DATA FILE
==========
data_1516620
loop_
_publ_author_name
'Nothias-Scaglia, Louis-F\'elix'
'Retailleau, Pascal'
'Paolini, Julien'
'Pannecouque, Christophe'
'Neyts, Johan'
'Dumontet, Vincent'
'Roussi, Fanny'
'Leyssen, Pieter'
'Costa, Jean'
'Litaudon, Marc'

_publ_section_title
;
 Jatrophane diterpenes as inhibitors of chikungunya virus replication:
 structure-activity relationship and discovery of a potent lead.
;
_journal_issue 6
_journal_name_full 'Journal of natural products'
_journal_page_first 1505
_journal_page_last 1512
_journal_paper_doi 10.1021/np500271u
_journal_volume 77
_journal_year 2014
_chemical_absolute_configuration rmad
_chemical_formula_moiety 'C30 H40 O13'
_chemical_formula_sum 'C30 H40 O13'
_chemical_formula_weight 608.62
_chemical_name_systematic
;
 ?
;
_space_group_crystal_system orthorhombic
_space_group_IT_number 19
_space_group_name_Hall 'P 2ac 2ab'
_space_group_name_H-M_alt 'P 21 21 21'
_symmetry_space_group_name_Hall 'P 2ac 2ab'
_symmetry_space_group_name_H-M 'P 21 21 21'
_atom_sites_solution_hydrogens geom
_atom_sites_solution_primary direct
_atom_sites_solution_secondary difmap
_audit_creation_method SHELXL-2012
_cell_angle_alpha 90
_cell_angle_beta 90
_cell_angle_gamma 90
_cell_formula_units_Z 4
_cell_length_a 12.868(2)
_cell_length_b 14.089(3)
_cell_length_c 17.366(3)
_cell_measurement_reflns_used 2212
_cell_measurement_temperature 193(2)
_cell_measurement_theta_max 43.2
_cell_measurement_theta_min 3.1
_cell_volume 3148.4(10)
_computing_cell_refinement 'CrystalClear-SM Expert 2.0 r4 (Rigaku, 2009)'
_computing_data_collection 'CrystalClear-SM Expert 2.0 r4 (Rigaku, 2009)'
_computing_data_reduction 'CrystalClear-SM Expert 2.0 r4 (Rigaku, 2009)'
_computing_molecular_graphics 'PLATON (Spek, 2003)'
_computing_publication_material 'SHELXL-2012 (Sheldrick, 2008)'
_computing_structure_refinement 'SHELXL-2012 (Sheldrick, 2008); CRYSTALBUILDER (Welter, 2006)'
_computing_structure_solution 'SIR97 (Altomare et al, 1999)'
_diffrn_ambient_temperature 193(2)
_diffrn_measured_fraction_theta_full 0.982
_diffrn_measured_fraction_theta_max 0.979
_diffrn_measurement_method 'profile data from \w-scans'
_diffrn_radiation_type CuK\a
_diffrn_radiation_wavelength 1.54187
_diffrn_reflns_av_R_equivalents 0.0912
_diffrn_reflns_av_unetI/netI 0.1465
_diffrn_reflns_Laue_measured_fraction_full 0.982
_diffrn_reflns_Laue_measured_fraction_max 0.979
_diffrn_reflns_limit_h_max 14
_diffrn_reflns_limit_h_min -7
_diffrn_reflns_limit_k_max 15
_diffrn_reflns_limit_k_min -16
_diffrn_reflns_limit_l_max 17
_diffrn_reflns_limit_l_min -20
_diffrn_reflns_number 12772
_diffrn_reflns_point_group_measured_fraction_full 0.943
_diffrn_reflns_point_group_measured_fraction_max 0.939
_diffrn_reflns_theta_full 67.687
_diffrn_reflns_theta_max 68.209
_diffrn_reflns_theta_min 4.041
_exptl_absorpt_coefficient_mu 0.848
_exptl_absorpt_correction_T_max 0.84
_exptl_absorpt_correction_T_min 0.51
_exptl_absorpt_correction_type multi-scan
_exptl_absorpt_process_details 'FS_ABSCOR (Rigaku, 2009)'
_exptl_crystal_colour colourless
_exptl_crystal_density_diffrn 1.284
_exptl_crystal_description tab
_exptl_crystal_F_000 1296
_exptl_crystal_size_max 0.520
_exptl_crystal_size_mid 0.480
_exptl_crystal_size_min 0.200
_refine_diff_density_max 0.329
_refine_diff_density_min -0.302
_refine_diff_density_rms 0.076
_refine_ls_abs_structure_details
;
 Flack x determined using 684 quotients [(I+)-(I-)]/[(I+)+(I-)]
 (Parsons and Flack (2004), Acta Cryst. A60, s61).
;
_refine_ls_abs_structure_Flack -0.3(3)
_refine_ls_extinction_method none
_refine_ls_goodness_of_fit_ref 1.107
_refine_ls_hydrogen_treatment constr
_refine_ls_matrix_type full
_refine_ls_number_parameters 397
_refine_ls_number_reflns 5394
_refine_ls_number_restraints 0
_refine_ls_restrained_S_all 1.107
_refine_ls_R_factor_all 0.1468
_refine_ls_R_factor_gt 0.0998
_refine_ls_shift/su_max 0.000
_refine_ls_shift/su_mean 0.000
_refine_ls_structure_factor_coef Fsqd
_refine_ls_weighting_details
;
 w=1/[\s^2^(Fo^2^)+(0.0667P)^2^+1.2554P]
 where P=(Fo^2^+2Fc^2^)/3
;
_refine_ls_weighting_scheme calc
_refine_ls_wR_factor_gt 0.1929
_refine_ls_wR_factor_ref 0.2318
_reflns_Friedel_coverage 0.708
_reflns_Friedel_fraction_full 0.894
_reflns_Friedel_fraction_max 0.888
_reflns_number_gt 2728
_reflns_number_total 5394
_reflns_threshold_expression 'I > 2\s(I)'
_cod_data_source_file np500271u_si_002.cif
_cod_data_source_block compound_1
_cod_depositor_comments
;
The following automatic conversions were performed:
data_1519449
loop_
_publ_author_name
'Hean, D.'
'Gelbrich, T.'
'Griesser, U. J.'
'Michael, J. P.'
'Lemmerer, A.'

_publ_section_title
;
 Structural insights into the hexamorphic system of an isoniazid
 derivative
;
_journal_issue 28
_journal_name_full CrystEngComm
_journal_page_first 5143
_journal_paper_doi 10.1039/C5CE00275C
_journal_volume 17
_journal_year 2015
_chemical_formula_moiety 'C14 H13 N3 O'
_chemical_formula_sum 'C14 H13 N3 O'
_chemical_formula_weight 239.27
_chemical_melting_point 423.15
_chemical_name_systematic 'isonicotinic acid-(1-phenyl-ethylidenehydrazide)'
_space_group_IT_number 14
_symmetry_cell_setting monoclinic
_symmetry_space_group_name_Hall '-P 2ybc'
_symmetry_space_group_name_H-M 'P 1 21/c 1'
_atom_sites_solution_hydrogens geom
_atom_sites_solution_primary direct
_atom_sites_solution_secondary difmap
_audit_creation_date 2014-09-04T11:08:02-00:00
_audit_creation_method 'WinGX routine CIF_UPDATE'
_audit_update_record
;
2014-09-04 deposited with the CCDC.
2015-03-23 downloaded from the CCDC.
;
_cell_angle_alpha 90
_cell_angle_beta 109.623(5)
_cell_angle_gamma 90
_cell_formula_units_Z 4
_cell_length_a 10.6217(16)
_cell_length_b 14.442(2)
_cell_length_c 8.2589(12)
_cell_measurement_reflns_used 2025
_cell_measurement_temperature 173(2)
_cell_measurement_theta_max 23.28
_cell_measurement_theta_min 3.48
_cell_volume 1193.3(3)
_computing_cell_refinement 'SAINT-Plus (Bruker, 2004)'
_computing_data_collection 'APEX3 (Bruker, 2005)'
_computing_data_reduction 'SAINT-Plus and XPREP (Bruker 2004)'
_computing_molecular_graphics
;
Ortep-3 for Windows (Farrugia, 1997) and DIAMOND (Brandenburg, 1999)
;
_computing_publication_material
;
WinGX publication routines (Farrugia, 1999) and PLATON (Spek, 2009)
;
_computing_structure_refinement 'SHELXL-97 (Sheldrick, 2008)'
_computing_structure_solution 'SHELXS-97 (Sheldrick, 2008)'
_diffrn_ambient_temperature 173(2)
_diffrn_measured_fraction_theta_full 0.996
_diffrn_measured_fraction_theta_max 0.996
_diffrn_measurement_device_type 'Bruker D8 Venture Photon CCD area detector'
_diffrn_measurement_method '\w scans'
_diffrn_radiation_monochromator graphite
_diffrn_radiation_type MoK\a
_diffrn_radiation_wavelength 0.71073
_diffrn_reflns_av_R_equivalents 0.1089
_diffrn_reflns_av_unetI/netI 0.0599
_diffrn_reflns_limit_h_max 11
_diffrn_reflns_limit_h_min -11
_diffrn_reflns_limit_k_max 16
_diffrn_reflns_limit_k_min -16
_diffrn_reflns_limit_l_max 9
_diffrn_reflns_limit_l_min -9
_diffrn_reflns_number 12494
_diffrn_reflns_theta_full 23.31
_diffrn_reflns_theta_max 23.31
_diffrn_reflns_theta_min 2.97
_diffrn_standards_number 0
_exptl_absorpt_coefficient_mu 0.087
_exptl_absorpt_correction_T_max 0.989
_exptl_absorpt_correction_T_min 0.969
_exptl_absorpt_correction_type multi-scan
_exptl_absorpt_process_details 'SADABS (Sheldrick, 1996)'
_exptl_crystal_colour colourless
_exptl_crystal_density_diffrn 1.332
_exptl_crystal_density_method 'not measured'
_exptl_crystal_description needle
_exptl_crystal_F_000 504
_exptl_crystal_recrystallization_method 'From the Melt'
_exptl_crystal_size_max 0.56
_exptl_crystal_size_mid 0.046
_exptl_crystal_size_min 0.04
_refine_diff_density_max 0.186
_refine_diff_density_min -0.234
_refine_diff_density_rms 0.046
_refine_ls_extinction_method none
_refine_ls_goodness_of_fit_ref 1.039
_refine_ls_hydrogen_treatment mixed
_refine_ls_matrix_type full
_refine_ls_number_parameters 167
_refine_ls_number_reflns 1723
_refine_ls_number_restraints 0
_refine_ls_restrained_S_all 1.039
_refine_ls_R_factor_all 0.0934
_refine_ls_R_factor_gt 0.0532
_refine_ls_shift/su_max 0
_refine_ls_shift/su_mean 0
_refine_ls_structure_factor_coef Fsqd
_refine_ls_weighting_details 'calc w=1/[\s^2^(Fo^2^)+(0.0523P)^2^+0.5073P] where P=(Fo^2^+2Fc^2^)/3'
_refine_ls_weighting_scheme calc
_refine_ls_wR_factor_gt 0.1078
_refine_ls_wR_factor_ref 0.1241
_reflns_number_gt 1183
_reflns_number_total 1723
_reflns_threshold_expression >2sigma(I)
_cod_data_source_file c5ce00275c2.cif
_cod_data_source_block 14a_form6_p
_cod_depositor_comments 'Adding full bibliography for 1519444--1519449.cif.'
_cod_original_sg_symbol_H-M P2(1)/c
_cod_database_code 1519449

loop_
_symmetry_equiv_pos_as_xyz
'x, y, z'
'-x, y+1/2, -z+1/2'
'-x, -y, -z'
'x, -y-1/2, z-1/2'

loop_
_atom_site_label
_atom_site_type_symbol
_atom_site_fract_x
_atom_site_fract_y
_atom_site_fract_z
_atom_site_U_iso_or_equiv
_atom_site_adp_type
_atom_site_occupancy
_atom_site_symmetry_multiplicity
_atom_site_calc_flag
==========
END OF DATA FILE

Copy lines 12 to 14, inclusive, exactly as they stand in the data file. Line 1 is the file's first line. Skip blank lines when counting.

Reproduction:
'Costa, Jean'
'Litaudon, Marc'

_publ_section_title